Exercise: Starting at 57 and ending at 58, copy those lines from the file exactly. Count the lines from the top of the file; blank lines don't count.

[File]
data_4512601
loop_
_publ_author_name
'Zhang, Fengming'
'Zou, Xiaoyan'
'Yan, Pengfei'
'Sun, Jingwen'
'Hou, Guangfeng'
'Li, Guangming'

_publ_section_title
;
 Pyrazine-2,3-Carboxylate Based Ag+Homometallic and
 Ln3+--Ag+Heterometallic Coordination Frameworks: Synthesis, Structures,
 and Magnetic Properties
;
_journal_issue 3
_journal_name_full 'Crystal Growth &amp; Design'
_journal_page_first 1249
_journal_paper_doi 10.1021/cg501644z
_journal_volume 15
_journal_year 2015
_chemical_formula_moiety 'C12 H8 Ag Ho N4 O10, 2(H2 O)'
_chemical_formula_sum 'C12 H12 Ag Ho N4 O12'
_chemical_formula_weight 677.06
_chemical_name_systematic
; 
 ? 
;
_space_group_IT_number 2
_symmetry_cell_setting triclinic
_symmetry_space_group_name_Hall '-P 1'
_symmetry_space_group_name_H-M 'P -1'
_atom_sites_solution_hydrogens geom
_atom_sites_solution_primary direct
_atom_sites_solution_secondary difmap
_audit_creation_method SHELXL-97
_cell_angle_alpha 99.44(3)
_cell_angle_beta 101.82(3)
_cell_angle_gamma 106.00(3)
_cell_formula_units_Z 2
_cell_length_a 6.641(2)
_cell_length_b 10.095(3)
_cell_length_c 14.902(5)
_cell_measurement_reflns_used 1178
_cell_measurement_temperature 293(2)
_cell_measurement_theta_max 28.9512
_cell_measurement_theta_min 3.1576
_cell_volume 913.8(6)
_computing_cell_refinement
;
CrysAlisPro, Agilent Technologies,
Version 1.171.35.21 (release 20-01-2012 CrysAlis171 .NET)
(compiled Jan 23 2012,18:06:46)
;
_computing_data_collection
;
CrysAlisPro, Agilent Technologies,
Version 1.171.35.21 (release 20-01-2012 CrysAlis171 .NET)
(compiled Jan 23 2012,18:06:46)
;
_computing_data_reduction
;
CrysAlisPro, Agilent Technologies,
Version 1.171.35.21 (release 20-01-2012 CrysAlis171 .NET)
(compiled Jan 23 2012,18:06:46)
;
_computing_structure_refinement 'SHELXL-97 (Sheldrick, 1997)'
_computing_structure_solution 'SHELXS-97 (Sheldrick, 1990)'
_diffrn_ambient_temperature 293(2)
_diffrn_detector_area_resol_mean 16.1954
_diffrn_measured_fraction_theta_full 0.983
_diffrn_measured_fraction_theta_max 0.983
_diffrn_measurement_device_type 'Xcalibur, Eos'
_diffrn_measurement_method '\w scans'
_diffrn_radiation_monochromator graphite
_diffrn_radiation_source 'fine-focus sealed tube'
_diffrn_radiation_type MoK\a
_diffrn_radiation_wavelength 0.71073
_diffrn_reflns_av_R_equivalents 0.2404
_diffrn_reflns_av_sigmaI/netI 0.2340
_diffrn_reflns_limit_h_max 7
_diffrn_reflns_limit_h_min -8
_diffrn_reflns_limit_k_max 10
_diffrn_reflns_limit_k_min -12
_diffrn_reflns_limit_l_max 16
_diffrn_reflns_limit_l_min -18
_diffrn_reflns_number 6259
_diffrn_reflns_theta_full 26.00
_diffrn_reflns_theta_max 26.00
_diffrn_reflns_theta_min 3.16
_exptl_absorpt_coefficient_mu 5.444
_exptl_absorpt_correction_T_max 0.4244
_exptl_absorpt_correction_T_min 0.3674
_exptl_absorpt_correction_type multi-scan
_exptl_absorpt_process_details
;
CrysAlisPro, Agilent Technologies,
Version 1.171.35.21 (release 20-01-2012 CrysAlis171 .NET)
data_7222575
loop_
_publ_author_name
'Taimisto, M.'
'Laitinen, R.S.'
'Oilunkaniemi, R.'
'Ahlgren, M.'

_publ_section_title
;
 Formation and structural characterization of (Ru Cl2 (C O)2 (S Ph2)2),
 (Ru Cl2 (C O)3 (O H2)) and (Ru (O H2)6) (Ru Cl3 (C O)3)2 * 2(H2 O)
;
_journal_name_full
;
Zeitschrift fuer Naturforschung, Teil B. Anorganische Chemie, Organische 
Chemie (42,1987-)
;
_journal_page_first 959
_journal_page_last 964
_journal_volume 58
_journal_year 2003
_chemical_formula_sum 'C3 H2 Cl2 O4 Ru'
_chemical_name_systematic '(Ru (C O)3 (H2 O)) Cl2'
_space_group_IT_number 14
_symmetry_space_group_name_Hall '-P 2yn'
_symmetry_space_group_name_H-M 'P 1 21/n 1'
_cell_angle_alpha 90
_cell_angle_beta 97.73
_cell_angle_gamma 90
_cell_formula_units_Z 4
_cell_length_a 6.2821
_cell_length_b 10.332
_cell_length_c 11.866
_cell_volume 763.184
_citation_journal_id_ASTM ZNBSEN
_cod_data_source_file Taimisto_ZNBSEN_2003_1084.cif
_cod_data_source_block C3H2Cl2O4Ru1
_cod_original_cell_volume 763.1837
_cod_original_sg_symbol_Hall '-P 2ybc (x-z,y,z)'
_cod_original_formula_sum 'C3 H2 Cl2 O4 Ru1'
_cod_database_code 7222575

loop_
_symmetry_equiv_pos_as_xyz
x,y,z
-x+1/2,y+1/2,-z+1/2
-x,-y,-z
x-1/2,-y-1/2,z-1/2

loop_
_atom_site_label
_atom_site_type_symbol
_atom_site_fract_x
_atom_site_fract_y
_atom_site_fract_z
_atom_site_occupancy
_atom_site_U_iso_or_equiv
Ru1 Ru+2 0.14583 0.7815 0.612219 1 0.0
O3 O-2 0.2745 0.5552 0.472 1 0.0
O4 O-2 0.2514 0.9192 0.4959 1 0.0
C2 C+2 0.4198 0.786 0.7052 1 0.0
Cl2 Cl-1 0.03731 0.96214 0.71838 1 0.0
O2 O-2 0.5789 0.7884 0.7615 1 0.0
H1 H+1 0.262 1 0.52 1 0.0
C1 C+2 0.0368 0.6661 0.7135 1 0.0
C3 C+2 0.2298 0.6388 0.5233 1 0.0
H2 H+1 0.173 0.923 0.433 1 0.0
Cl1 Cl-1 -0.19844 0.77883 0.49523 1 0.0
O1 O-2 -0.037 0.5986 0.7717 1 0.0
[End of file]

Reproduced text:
CrysAlisPro, Agilent Technologies,
Version 1.171.35.21 (release 20-01-2012 CrysAlis171 .NET)